Property taxes are reason for poor ranking, not income taxes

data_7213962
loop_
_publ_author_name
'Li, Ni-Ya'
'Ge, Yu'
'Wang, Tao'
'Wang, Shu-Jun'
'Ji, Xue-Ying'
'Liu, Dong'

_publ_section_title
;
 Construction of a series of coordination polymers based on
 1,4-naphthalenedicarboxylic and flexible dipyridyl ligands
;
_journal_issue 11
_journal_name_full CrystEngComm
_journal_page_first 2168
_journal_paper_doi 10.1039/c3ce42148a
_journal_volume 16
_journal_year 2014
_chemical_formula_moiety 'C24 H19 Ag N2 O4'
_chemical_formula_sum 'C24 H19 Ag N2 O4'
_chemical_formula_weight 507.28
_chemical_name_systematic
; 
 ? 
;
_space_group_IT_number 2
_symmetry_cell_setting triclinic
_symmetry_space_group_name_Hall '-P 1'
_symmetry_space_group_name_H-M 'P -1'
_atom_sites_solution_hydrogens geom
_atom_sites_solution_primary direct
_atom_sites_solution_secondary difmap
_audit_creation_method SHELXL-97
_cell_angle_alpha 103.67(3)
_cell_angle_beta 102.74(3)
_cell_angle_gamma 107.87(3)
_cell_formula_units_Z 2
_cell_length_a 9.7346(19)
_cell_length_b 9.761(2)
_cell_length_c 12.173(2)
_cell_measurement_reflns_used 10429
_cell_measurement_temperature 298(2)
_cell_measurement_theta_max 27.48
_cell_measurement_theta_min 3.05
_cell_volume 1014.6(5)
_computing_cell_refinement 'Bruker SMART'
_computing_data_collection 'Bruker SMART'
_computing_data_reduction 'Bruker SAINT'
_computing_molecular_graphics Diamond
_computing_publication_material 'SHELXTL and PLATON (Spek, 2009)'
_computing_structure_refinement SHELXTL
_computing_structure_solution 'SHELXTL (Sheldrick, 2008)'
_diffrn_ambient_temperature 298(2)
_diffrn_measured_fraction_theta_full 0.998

The first speaker at Wednesday’s economic development conference in Wichita, sponsored by the Kansas Policy Institute, discussed how Kansas is the 47th best state to run a mature business and 48th for starting a new company, according to a recent Tax Foundation study. But Kansas ranked poorly in that study because it has high property and sales taxes, not because of its income taxes. Gov. Sam Brownback’s tax plan would worsen this disadvantage by making permanent the state’s temporary sales-tax increase. And his school-finance plan would lift the lid on local property taxes. It’s also worth noting that Texas, which Brownback and others point to as the model for Kansas, ranked 42nd for new businesses.